Someone’s Everyday is Someone Else’s Exraordinary. – Stories of people from a lesser known Barossa 

The Barossa region of South Australia is a unique place, most famous for its celebrated wines and as a holiday destination. But there’s much more to the region than wine & tourism.

The people there have  a real connection with the earth, the weather, food and a huge reliance on each other & their community. It makes it a very special place, and is what underpins the whole structure of the region.

Below are a series of sound slides, interviews and photos of some incredible people, all going about their lives in an extraordinary, everyday way. We hope you find them fascinating and enlightening, and find a new depth to the beautiful region that is The Barossa.

This project was undertaken discover the people that make The Barossa tick, the everyday people that do extraordinary things in their day to day life. It’s what really makes the place unique.

The underlying reason why people move to, live in and love the Barossa? Not wine, not food, not the landscape (although all of these figure greatly in their thinking) but community! The way people support you, the way you can ask anyone for help and the way the whole region is linked together by daily interactions. Within these interviews, many taken at random, there was always a connection to at least 2 or 3 of the other people interviewed. This is what the people of the Barossa love the most about where they live.


There was exhibition of images and videos during Barossa Vintage Festival 2017. The project is ongoing. Chris Sands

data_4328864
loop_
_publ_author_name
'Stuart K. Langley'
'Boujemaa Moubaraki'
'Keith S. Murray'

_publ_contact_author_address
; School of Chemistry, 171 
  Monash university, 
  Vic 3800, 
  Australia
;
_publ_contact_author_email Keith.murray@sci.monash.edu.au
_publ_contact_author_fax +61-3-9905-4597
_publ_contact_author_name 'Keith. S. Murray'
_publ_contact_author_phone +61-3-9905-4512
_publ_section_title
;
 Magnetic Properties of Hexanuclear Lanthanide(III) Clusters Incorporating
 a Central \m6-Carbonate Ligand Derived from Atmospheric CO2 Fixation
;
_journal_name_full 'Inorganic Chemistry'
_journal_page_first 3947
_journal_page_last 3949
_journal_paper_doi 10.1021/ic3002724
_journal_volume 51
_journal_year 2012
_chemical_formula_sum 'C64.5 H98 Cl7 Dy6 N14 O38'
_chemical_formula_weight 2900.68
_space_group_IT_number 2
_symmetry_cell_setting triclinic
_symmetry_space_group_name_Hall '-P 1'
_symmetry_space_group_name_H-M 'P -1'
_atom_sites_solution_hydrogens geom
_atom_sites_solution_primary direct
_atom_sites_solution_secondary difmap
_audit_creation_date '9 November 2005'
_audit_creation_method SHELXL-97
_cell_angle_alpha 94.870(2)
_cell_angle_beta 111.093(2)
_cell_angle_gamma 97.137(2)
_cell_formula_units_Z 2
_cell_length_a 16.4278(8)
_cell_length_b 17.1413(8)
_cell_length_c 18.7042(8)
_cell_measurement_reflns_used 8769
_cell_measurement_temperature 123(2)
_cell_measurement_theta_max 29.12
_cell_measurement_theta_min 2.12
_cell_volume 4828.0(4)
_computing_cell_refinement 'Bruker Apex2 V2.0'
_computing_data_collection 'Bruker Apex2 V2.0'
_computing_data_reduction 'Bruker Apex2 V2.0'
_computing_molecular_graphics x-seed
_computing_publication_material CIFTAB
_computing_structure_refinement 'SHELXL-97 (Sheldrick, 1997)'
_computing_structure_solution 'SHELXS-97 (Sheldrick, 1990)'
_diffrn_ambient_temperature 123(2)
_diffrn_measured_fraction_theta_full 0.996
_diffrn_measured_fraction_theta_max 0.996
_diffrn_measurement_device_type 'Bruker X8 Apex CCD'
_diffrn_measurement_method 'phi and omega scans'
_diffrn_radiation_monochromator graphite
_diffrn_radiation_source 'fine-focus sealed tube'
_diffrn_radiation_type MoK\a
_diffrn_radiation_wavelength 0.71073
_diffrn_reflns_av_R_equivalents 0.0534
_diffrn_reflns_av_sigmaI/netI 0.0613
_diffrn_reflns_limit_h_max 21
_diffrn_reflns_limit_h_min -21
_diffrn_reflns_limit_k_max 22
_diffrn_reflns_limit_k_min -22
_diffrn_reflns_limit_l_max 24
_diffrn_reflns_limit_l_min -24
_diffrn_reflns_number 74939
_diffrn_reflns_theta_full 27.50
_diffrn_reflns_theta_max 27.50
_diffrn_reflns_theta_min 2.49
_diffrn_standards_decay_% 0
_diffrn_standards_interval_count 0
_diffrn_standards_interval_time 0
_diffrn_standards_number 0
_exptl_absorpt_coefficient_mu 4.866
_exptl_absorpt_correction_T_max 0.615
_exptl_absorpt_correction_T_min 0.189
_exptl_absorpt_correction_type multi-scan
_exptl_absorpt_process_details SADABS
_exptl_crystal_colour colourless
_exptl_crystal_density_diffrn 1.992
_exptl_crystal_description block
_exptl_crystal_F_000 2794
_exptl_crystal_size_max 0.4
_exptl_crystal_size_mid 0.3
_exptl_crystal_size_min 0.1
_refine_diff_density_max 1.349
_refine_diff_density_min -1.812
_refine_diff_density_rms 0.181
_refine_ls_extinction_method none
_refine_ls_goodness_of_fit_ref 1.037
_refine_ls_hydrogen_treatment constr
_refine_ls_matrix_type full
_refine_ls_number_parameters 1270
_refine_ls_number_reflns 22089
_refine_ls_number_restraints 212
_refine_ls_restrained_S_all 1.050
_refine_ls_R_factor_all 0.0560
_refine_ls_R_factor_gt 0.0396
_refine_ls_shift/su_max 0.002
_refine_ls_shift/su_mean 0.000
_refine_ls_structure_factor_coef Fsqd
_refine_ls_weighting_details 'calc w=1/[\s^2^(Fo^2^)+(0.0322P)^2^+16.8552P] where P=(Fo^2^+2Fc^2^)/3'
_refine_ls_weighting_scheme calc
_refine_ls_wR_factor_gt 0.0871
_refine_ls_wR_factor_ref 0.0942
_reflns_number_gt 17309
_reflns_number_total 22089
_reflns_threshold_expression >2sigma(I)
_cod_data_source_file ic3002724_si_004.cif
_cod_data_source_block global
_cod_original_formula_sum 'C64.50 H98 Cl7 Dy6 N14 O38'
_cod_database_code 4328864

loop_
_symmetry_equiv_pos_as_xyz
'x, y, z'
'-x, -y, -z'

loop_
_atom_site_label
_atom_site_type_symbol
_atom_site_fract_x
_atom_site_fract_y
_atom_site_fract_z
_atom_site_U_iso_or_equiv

Extraordinary Everyday Barossa won the Economic Development Australia Award for Best Marketing Campaign. Nice!



Barry make knives. Beautiful knives, that are now world renowned.

He makes all his knives from recycled steel, such as old band saw blades, bearings, even steel car parts. Then he forges them into iconic and beautiful pieces. 

Barry is also very cool.

Visit his website here>>



Margaret Lehmann is a Barossa legend!  Wife and ‘partner in shenanigans’ to the late, great Peter Lehmann (Peter Lehmann Wines) they, together, helped shape the Barossa region into the place it is today.

She talks about the early days when she came to the region, and how the peasant lifestyle dominated by the mantra “Waste Not Want Not” helped to create this unique region.




Oliver is a cycling hero after breaking Sir Hubert Opperman’s Australian record for  the grueling ‘Paris-Brest-Paris’ cycle race. A record that had stood since 1931.

Here he talks about his cycling obsession and his love for riding, working and living in the Barossa Valley.



Fiona & Matteo moved from Italy (although Fiona is Australian born) and started their business from the Barossa Farmers Market in Angaston. They now run Casa Carboni, a cooking school teaching exquisite italian methods using hyper local ingredients (with a few things brought in from Matteo’s home country for extra authenticity). A fascinating story.



Tony restores anything on 2 wheels! And people send their vintage motorcycles and bikes from all over Australia to him to lovingly bring back to life. He works from his tiny, crammed workshop in his garden.

He is also a tremendous cyclist. In fact some people may say Tony is a bit obsessive. We just think he is extraordinary!